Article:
Researchers have found the first evidence that marine plants in the ocean around Antarctica, the tiny organisms upon which a vast ecosystem depends, are damaged by the ultraviolet light that pours through the seasonal hole in the ozone layer.

Scientists caution that the work is preliminary and may not accurately reflect what is happening in Antarctic waters. But laboratory tests at Palmer Station in Antarctica show that ultraviolet (UV) radiation can alter the genes of common species of Antarctic phytoplankton, the one-celled marine plants that sustain a food web that includes krill, fish, penguins and whales.

The findings were announced yesterday by the National Science Foundation, which pays for the work. The research will be published in the Antarctic Journal and in Marine Biology.

The scientists found that different species of phytoplankton respond differently to the same dose of ultraviolet. The UV light caused mutations in the plants' DNA, some of which were lethal. Some species suffered much DNA damage, while others escaped with little.

"We found a very large range in abilities of these organisms to survive UV. Some species were very resistant and were still able to divide and reproduce. In others, a small amount of UV produced a drastic reduction in their ability to divide," said Deneb Karentz of the University of California at San Francisco, who did the studies with colleague David Mitchell. "Essentially we observed a wide range of responses. It's possible the same thing would be happening in the field."

Karentz said such variations in response mean it is possible that some species would proliferate, while others might die back. A change in species composition of phytoplankton would have unknown effects on the Antarctic ecoystem, though Karentz and other scientists said it is possible it could disturb the food web.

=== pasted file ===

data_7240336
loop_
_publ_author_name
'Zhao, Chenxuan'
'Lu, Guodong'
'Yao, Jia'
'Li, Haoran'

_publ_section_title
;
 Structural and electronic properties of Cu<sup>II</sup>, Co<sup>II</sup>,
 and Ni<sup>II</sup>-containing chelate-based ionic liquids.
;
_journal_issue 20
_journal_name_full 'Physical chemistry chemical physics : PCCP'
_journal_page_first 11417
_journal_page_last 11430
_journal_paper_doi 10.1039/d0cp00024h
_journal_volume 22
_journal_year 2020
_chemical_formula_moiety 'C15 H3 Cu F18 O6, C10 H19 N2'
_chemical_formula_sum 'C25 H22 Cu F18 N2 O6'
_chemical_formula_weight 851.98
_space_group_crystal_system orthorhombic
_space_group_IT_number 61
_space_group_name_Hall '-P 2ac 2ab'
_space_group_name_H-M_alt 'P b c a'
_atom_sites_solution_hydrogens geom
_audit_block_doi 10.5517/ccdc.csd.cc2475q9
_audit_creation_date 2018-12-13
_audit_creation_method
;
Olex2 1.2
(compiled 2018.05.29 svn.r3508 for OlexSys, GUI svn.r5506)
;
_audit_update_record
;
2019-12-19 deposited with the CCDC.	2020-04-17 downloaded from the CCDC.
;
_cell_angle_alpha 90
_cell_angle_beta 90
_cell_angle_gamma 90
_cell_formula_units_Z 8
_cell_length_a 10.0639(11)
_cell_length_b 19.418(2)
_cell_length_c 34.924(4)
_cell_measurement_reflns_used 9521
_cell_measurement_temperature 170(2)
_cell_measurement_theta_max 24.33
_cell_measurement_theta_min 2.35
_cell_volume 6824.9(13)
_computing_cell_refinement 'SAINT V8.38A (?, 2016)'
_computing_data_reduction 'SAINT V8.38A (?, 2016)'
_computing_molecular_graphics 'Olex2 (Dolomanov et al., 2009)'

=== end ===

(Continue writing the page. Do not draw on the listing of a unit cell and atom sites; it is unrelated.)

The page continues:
While the UV doses delivered in the lab were greater at any one moment than those experienced in Antarctic waters, the studies are thought to reflect the relative sensitivity of the marine plants.

"One of the big questions is what the ultraviolet will do to species composition," said Greg Mitchell of the Scripps Institution of Oceanography in San Diego. "At the present time, I don't know if anyone could say what a change in species mix would do."

In Antarctica, especially during the annual algae blooms, the most common marine plants are diatoms, which have glasslike shells made of silica. These and other plants are eaten by krill and other small animals called copepods, which graze on the floating marine plants like sheep on grass.

Research by Robin Ross and Langdon Quetin of the University of California at Santa Barbara suggests that krill may be more likely to catch and eat the larger plants than smaller ones. "It looks like most of their selection is based on size," Ross said.

Ross said if the larger plants are depleted by UV damage, the krill may go hungry.

Scientists say they have not yet detected any change in the Antarctic ecosytem that they can attribute to the annual appearance of the ozone hole, which is caused by pollution of the atmosphere with chlorofluorocarbons, or CFCs, which are used as aerosol propellents, refrigerants and plastic foaming agents.

Natural fluctuations from year to year make it difficult to see what effect, if any, the increased ultraviolet has had since the ozone hole was discovered a decade ago. A large expedition funded by the National Science Foundation to study the effects of ozone hole on Antarctic marine life is is set for this fall.